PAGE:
Anyone have experience with phone interviews? Can I expect
the same type of interview as a face to face oral board? This is with the
Chiefs Oral by phone:
Phone interviews are becoming more common. It could be to cull the heard for a
final in person interview.
Deactivate your call waiting beep. Remove pets and any other distractions.
Don’t use a cel or speaker phone. If you can, use a hands free head-set. Wear a
suit. Yes, wear a suit for a phone interview.
Take the call standing up in front of a mirror to project
your smiling, confident image over the phone line to convince the chief you’re
the right fit for the badge.
Even though this is for all of the marbles, don't panic now!
Question for Captain Bob,
I have read your helpful postings for a longtime, but this is the first time
that I am calling you. I am very excited, and very nervous at the same time. You
see, I just got the phone call for a Chief's oral.
Just when I was starting to get familiar with the regular oral interview, it is
now time to learn something new!
They only gave me a day to prepare. (It is on Thursday) Do you have any pieces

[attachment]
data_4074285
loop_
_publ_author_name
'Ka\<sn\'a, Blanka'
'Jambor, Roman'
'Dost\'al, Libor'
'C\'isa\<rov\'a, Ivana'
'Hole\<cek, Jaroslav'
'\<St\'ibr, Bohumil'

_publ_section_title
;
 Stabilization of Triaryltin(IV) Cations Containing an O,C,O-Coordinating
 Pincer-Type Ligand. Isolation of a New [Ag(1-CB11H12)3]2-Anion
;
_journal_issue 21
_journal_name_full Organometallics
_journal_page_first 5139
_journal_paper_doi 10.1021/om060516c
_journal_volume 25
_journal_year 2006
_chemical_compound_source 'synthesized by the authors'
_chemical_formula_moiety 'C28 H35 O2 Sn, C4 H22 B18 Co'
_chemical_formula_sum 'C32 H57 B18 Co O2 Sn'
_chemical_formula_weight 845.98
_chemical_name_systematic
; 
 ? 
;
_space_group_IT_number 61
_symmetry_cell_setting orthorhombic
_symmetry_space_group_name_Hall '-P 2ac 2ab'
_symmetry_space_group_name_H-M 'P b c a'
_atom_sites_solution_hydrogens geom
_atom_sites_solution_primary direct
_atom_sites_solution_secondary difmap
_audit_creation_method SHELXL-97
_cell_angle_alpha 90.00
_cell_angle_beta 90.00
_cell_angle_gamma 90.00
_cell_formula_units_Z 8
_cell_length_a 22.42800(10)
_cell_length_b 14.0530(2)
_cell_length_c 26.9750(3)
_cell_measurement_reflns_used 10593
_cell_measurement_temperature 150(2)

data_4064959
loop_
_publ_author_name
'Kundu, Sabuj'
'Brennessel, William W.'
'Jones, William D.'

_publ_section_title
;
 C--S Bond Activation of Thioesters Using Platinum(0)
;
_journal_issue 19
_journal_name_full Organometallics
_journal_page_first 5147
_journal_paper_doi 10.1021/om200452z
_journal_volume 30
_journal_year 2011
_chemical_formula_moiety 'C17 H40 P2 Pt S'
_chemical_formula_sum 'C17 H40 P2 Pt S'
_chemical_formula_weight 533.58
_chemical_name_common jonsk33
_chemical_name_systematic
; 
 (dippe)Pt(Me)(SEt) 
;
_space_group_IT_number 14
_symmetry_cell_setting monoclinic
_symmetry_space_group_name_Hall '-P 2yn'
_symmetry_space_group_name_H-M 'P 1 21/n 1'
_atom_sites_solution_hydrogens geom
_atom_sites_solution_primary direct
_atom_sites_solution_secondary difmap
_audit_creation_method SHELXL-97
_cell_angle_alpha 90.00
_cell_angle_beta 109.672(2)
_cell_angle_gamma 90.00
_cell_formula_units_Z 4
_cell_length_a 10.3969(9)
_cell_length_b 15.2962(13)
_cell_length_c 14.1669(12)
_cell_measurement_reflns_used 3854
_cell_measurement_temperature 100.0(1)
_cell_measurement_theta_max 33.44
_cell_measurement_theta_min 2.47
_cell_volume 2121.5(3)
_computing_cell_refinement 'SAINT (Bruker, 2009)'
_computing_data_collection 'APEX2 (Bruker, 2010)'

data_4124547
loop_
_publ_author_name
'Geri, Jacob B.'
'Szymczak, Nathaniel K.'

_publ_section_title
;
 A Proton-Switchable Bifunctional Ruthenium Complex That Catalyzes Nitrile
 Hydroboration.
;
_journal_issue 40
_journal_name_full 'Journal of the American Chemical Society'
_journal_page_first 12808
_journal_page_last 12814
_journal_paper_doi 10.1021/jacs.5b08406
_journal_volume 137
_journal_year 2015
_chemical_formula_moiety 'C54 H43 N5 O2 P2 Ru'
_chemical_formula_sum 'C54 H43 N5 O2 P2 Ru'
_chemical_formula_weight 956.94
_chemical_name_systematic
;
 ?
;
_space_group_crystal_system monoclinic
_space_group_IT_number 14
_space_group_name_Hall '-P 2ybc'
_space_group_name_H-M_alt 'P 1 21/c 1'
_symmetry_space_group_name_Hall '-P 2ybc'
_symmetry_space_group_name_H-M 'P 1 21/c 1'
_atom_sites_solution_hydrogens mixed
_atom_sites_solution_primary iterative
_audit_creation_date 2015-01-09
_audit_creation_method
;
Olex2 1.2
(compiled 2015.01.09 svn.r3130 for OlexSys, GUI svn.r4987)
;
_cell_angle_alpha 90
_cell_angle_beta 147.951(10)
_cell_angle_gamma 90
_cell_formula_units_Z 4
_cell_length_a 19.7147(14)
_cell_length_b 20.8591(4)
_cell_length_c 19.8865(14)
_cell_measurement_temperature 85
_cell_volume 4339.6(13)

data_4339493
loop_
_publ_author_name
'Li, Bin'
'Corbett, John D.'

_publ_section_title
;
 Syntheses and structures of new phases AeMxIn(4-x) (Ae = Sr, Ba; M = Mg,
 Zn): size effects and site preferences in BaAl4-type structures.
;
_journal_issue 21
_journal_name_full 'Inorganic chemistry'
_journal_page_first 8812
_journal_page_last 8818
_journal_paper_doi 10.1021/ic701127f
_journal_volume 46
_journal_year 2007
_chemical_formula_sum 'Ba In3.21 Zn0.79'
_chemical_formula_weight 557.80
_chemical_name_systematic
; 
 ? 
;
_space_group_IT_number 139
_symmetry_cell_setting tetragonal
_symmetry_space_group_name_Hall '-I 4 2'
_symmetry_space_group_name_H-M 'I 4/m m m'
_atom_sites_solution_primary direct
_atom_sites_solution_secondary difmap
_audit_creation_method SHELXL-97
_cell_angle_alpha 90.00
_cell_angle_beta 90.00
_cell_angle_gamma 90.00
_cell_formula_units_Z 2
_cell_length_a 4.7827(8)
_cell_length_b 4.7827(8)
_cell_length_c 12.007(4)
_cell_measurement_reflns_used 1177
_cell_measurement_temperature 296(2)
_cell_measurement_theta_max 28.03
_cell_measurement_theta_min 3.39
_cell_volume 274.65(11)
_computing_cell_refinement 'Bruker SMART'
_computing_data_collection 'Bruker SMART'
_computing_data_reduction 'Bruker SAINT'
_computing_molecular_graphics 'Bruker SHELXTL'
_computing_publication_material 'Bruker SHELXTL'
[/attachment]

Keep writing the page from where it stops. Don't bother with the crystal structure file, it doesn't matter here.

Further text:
of information that might help me? Will the structure be the same?
Should I be studying anything? The city? The organization? IFSTA? Or is this
more of a get to know you type of interview? to see how you will fit in.
Any advice you might have will help. Thanks for your efforts in helping make
people's dreams come true! Sincerely, Jeff
Many candidates start to panic when they are notified that they are going to a
chief's. They think they have to reinvent themselves. Reinvent the wheel. WHOOAA!
Understand what got you there. You are only going to the chiefs oral because of
the great stuff you already used in the first oral. You're riding the winning
pony. Don't switch ponies. You're coming around the club house turn, you shoot
out from the back of the pack, go to the whip, you're on the winning pony,
you're friends and family are on their feet in the stands cheering you on and
you ride her home for the badge.
Too many candidates switch ponies because "they said". I've never been able to
find out who "they" are. If you do not continue to use the good stuff that got
you this far, you could drop out of the race. This is a new arena. Candidates
who are going to the chief’s interview, start talking to their friends. They
convince that they need to do something more. By the time of the interview,
they're a wreck. It's not them going into the interview. A clone of someone
else. The badges are often given to other candidates.
The chiefs interview is open to any types of questioning. They are really trying
to find out more about you. How you're going to be as a firefighter for the next
25+ years. Do you fit their culture? We like to hire candidates that are them
selves on purpose in the interview. Someone who has a personality and
conversational. Are you that person in an interview?
Stan was going to our departments chiefs oral. He made an appointment to come by